A tree to 180 ft in the wild state; bark, except near the base, shed in long, thin ribbons which expose a smooth, grey or bluish surface. Juvenile leaves opposite, stalkless and often stem-clasping, oblong-ovate to oblong-lanceolate, 21⁄2 to 6 in. long, vividly silver-glaucous. Adult leaves alternate, lanceolate or sickle-shaped, 4 to 12 in. long and 1 to 13⁄5 in. wide, green and glossy, leathery. Flowers usually solitary in the leaf-axils, more rarely in twos or threes; buds glaucous, up to 1 in. or more long, top-shaped, ridged and wrinkled. Fruit hemispherical to top-shaped, up to 3⁄4 in. long and 11⁄4 in. wide, with a wide, thick disk.
Native of Tasmania, also found in one small area on the mainland; discovered in 1792 and introduced to Europe soon after. The first large-scale plantings outside Australia were made in the fifties and sixties of the last century and since then the blue gum has become one of the most widely planted of all trees in warm temperate and subtropical climates. In our climate it is definitely tender, but thanks to its rapid growth it is able to attain a remarkable size before succumbing, as it usually does, to a severe winter. Elwes and Henry record that a tree in Jersey, planted in 1862, attained in thirty years the dimensions of 110 × 103⁄4 ft, but was killed in the great frosts of 1894-5. A similar fate has more recently befallen many large trees, both here and in the Mediterranean region, after abnormally hard winters. The cost – and often the damage to other trees – entailed in removing such bulky corpses needs no emphasising.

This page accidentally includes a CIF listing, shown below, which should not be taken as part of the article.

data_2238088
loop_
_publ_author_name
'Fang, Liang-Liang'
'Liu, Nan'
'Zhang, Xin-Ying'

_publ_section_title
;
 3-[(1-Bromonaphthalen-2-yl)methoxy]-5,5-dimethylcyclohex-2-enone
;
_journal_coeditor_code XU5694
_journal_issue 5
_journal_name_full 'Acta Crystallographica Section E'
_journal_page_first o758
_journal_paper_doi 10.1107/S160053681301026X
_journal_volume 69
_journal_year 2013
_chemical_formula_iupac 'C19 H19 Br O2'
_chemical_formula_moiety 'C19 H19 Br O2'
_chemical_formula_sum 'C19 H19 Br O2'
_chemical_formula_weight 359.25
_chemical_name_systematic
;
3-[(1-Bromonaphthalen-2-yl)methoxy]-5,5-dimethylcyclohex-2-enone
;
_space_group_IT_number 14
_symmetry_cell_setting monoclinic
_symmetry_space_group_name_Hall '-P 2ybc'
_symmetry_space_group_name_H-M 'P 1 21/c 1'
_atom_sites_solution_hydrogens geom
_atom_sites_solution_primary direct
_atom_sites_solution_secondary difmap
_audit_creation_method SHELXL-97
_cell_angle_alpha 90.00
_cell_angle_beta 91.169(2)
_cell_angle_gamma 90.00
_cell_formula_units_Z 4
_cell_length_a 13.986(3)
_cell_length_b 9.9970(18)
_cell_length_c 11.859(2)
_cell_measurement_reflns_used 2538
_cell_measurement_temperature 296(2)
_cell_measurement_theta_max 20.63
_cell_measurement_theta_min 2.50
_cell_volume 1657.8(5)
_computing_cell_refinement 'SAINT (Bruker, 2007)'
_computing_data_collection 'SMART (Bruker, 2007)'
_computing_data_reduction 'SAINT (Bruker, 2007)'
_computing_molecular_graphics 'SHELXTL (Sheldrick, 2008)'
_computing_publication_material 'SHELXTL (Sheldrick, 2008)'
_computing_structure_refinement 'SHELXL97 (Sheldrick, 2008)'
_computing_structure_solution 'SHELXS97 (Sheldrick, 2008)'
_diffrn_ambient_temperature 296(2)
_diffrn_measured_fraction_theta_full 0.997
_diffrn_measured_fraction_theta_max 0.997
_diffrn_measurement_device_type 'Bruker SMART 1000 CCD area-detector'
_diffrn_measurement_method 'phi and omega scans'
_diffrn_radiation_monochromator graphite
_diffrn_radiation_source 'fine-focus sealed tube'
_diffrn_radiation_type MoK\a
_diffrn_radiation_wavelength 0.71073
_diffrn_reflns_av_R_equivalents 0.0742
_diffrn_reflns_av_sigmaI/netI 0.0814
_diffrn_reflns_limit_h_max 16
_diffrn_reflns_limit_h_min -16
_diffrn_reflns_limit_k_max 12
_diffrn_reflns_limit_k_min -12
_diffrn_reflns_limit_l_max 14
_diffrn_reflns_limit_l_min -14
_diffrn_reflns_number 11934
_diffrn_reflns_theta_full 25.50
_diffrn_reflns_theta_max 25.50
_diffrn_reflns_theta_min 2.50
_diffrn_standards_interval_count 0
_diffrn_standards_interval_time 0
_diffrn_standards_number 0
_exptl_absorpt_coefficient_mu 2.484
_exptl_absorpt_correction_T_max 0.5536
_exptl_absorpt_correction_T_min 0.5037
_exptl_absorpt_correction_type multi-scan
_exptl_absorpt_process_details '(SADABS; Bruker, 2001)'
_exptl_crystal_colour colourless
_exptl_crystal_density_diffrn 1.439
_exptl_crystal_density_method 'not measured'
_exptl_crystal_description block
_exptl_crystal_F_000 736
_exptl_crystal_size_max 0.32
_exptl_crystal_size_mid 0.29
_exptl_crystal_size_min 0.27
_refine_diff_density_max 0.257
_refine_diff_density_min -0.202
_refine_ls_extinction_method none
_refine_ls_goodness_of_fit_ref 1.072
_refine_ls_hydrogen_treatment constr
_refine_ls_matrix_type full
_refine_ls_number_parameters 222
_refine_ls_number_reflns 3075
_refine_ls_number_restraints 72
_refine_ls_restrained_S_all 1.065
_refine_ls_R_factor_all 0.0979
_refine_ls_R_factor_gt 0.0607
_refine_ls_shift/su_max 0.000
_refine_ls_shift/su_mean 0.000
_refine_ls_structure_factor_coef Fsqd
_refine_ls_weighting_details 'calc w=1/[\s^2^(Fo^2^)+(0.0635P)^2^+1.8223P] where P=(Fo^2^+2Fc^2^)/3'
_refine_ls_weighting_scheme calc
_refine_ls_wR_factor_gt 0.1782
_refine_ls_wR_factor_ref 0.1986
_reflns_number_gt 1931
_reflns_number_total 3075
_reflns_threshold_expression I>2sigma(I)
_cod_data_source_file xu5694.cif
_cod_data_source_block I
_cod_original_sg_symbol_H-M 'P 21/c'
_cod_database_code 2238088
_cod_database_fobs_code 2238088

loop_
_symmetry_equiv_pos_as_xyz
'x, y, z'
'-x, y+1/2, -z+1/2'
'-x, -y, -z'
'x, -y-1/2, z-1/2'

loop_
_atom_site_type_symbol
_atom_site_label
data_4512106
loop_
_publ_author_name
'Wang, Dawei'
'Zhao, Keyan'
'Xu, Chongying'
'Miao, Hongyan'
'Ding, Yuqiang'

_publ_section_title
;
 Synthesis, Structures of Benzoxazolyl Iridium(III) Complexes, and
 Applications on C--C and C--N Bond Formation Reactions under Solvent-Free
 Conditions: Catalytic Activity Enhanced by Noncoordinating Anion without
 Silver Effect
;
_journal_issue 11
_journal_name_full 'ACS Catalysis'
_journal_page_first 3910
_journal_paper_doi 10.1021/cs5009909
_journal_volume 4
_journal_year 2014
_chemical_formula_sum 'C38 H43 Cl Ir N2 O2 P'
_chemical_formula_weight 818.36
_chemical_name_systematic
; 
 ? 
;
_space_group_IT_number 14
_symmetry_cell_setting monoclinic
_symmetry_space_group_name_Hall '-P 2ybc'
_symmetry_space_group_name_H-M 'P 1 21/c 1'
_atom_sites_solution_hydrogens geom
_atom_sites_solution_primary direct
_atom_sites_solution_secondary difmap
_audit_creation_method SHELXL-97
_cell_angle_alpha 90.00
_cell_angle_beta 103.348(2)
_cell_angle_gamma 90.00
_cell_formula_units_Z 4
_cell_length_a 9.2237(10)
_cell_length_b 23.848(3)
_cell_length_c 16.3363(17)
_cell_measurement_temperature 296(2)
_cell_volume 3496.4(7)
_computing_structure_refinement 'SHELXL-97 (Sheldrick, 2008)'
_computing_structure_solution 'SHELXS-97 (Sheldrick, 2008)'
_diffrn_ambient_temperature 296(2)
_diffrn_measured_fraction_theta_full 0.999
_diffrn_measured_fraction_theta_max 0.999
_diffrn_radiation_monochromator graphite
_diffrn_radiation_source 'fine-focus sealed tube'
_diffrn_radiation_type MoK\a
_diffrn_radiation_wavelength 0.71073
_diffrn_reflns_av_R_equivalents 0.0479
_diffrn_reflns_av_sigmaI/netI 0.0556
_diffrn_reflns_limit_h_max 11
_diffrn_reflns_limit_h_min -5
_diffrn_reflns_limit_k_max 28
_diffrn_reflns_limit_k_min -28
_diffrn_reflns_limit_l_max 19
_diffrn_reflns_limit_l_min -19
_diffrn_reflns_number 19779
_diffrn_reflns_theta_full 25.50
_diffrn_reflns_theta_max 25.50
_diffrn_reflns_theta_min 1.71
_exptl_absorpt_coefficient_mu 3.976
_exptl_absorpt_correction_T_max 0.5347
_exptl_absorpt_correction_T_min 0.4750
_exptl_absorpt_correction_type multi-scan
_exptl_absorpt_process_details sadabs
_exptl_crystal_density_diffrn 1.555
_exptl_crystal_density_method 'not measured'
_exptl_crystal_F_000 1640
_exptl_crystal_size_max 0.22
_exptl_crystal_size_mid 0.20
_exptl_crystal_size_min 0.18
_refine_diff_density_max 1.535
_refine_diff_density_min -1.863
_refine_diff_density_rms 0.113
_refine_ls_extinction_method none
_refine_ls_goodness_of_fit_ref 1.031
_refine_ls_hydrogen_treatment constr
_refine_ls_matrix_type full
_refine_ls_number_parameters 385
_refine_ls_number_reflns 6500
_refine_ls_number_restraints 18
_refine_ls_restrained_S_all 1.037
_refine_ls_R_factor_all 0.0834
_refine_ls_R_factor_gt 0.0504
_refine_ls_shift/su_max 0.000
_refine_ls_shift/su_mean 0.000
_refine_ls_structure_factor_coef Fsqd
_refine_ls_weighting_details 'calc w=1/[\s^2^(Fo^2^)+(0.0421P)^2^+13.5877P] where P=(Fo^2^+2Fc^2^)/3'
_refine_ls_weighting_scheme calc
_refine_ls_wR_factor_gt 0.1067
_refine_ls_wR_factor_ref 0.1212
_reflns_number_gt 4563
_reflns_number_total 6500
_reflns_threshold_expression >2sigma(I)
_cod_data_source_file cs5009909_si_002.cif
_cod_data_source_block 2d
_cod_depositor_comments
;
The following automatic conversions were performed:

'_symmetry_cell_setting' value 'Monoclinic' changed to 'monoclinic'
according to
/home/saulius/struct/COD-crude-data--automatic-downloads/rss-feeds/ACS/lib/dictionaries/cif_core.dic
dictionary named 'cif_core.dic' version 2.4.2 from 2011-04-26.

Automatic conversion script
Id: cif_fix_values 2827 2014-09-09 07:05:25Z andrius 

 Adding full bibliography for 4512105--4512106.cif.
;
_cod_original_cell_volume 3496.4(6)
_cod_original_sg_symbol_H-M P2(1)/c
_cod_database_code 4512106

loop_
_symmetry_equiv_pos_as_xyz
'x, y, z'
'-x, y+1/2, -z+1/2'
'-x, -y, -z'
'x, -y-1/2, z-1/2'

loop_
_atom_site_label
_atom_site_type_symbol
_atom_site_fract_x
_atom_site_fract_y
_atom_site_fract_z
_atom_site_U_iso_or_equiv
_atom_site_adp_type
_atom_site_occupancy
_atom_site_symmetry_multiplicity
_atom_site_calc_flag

At the present time the largest specimens on record are all in Eire. These are (all measured 1966): Powerscourt, Co. Wicklow, 115 × 83⁄4 + 7 ft and 95 × 91⁄2 ft; Killiney Hill Road, Shankhill, Co. Dublin, 102 × 91⁄4 and 96 × 7 ft; Ashbourne House, Co. Cork, 100 × 12 ft; Derreen, Co. Kerry, three of about the same size, the largest 98 × 141⁄2 ft.
E. bicostata Maiden & Simmonds Eurabbie. – A close ally of E. globulus from the mainland of S.E. Australia, where it ascends to 3,500 ft. It is likely to be hardier than the blue gum but is at present little known in cultivation. There is an example at Mount Usher, Co. Wicklow, measuring 42 × 21⁄2 ft (1966).